Earlier this month, Vermont became the most recent state to legalize recreational cannabis. In the 2020 elections, cannabis legalization initiatives will appear on the ballots in Arizona, Mississippi, Montana, New Jersey and South Dakota (we’ll be doing a weekly series on these states each Sunday leading up to the election, and you can read about Arizona, Mississippi, Montana in those links). To date, the vast majority of U.S. states have legalized cannabis in one form or another.
While states have been increasingly willing to legalize cannabis, the federal government has dropped the ball. Over the last few years, Congress has made many efforts to legalize cannabis or at least provide some benefits to the industry, but nothing has materialized. Most recently, the House of Representatives kicked the can further down the road on the MORE Act by delaying a floor vote that ultimately would have been pretty meaningless anyway if the law had made it to the Republican-controlled Senate.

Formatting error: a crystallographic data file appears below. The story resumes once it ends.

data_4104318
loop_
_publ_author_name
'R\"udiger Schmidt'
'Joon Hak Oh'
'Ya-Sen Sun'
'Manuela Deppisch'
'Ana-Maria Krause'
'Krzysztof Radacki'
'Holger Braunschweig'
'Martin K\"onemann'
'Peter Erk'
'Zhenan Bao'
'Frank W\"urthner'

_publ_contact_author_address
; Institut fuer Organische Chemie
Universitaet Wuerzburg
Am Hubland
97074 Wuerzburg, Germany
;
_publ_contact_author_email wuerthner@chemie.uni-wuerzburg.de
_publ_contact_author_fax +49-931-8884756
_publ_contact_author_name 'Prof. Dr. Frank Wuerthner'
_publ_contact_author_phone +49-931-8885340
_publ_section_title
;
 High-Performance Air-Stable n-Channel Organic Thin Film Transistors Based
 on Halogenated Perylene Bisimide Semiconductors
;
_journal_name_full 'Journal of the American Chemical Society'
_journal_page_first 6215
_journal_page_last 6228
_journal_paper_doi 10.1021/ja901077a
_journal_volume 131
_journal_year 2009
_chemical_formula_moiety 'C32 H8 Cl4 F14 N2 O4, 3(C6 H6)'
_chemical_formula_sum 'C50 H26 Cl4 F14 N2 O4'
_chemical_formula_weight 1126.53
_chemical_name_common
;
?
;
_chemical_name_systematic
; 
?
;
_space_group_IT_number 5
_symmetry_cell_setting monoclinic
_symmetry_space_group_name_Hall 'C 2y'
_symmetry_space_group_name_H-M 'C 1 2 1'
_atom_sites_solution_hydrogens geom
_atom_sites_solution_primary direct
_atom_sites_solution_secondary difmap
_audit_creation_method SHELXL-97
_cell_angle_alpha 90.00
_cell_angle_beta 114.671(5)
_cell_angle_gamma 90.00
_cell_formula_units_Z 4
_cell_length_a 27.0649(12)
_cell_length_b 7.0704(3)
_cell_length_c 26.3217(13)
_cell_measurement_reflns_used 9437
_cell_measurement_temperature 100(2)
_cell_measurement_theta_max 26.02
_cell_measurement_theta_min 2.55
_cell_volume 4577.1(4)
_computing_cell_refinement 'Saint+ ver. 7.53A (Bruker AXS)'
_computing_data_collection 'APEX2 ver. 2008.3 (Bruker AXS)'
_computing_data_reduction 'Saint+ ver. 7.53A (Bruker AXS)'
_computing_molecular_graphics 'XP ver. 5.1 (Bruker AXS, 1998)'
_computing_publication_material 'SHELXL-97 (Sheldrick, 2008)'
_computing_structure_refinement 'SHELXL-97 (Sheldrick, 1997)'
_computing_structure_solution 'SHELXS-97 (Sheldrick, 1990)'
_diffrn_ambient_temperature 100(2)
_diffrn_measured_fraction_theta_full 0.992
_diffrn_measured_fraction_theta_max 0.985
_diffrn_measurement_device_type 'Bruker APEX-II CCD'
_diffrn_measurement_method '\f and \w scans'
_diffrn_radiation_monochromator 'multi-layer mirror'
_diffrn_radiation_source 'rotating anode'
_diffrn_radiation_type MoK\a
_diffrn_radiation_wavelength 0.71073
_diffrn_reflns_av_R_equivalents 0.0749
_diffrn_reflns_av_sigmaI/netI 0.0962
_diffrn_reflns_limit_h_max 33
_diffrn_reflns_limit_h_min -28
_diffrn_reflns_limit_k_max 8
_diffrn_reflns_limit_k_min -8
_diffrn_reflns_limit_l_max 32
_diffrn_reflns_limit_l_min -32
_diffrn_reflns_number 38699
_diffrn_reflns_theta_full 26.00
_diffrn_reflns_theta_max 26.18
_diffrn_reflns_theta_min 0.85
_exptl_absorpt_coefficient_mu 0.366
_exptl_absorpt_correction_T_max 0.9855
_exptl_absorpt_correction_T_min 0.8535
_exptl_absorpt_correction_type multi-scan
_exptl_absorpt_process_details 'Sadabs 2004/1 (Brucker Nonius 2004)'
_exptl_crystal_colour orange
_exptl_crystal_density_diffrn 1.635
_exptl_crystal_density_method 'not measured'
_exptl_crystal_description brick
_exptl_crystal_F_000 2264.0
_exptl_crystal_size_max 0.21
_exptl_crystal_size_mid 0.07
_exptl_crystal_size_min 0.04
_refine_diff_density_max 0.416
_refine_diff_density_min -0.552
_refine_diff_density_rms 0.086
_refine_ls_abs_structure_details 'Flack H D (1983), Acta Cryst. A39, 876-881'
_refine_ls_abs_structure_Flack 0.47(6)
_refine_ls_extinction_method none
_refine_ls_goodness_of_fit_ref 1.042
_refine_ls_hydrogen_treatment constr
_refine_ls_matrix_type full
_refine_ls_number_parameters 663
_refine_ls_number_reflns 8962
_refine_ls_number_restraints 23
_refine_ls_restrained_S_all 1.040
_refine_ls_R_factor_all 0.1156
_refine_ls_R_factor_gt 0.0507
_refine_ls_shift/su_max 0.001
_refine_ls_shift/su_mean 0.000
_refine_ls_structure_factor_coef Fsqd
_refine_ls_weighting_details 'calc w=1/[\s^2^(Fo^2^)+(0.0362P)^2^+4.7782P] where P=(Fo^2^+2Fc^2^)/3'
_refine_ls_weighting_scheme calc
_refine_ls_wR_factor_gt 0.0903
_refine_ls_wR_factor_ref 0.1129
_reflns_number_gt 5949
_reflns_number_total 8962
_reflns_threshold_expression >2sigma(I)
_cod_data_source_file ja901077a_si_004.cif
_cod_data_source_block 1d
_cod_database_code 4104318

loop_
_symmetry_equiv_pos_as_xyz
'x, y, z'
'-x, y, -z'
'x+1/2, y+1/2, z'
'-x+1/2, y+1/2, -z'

While it’s clear that Congress can’t seem to get its act together, many had hoped that the U.S. Supreme Court would hear Washington v. Barr, a case in which petitioners sought to have the Court declare certain provisions of the